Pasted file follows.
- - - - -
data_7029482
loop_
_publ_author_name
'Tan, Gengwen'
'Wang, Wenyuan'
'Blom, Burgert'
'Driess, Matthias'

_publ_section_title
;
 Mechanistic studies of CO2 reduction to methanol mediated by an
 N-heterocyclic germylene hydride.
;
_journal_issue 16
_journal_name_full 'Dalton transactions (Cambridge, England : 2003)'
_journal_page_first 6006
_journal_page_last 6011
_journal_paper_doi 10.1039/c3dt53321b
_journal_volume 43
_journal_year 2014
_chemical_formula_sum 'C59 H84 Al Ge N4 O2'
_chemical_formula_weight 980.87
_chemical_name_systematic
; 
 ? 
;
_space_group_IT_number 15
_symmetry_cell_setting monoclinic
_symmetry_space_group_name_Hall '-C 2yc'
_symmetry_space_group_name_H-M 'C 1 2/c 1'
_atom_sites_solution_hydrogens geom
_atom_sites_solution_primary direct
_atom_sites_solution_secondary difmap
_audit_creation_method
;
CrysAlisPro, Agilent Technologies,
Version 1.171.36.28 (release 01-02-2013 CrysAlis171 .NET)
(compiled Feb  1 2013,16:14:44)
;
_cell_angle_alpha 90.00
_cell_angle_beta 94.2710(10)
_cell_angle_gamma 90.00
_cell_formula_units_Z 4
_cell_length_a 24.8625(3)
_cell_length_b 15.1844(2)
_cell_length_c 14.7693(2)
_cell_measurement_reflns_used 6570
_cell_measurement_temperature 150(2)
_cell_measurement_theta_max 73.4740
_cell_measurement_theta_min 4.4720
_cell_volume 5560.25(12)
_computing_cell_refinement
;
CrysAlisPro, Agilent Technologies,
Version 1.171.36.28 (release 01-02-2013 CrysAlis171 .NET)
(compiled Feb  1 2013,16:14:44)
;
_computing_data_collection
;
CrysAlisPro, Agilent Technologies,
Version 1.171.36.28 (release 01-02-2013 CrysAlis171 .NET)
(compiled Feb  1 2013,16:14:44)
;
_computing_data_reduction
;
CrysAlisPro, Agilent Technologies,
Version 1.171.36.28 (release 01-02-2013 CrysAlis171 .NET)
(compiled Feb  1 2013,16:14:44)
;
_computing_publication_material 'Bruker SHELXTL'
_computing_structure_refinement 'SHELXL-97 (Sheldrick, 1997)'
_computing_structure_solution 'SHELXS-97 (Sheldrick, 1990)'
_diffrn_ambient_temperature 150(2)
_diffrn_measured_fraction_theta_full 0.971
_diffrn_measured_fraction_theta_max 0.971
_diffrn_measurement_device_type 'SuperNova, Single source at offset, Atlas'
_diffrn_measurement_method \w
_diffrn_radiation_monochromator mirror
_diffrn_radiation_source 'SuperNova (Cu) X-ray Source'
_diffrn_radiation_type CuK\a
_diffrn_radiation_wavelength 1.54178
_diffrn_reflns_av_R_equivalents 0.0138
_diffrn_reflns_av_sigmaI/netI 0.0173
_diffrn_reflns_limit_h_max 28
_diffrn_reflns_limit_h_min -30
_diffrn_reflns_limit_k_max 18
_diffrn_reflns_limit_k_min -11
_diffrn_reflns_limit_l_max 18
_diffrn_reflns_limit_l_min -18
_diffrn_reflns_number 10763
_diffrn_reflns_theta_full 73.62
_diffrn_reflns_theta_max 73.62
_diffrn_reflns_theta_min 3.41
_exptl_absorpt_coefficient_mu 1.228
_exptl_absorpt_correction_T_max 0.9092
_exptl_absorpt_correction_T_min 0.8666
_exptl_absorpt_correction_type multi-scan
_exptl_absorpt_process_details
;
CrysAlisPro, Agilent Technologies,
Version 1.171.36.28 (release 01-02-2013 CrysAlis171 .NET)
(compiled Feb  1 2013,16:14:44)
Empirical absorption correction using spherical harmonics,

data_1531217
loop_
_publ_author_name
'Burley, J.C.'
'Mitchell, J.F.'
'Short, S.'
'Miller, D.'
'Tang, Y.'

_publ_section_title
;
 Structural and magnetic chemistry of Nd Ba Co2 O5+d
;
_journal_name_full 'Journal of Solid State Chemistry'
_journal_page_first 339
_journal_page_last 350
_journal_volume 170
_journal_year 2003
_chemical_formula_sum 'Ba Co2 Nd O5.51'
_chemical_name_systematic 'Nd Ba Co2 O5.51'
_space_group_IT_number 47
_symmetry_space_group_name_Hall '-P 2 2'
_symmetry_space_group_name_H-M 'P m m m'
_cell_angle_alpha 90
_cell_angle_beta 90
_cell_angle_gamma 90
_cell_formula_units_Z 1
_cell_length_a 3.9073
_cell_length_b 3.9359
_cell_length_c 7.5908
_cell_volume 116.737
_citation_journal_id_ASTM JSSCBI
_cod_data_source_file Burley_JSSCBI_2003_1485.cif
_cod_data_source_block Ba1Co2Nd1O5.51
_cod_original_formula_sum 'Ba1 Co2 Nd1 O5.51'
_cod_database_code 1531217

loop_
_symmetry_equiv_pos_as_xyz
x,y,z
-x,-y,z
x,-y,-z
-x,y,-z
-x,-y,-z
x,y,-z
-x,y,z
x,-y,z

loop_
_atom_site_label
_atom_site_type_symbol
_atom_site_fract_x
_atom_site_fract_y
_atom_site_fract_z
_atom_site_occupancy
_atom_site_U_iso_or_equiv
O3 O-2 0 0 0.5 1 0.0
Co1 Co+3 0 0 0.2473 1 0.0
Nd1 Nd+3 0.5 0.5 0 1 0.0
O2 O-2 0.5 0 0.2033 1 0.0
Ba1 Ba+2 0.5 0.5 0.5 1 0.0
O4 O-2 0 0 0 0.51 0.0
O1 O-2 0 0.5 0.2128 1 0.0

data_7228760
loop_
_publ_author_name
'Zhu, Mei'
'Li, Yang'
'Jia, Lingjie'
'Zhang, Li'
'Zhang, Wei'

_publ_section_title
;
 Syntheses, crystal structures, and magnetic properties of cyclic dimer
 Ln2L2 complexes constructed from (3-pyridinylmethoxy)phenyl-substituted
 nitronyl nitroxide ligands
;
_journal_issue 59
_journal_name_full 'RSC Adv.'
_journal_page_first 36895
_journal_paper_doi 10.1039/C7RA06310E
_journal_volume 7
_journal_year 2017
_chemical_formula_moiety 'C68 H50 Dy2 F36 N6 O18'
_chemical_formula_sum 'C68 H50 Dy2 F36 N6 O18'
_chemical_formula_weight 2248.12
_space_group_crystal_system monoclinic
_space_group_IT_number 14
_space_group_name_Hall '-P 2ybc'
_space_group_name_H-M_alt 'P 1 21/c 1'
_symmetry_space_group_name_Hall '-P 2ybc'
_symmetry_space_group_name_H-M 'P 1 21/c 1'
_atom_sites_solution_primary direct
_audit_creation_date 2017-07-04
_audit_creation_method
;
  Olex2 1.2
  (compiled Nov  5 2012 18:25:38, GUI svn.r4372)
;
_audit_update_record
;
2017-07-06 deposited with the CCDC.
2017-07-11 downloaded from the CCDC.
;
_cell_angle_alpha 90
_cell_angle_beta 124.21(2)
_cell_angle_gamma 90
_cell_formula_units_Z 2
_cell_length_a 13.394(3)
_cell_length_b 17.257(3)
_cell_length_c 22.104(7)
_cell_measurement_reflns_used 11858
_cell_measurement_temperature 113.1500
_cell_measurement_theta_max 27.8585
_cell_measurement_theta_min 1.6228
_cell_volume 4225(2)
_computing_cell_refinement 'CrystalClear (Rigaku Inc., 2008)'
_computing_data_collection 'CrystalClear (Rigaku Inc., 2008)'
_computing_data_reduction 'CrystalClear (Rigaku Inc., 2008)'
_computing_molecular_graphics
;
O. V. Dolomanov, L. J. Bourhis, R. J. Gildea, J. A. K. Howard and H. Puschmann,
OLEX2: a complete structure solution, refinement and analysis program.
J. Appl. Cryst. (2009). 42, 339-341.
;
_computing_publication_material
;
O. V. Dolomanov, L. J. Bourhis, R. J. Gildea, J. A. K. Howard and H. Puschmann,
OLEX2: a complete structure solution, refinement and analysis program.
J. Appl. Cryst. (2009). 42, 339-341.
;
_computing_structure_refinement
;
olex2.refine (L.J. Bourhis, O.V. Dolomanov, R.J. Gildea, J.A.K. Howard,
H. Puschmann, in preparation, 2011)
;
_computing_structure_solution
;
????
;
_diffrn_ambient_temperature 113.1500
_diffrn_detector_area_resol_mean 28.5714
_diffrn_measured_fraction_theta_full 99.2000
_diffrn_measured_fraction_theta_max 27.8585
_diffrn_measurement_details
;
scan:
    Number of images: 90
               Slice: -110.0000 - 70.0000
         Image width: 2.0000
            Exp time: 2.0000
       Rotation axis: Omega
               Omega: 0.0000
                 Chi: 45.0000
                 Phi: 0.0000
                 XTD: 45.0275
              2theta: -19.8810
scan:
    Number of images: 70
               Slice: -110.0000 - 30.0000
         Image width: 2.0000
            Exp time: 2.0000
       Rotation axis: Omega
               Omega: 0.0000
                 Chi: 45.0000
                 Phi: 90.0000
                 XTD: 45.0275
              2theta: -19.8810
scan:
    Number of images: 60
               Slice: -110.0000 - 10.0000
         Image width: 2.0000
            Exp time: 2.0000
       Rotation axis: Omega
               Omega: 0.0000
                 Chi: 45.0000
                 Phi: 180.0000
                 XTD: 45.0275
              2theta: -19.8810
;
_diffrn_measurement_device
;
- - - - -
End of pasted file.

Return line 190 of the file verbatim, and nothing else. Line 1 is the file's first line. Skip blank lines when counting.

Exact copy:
_symmetry_space_group_name_Hall '-P 2ybc'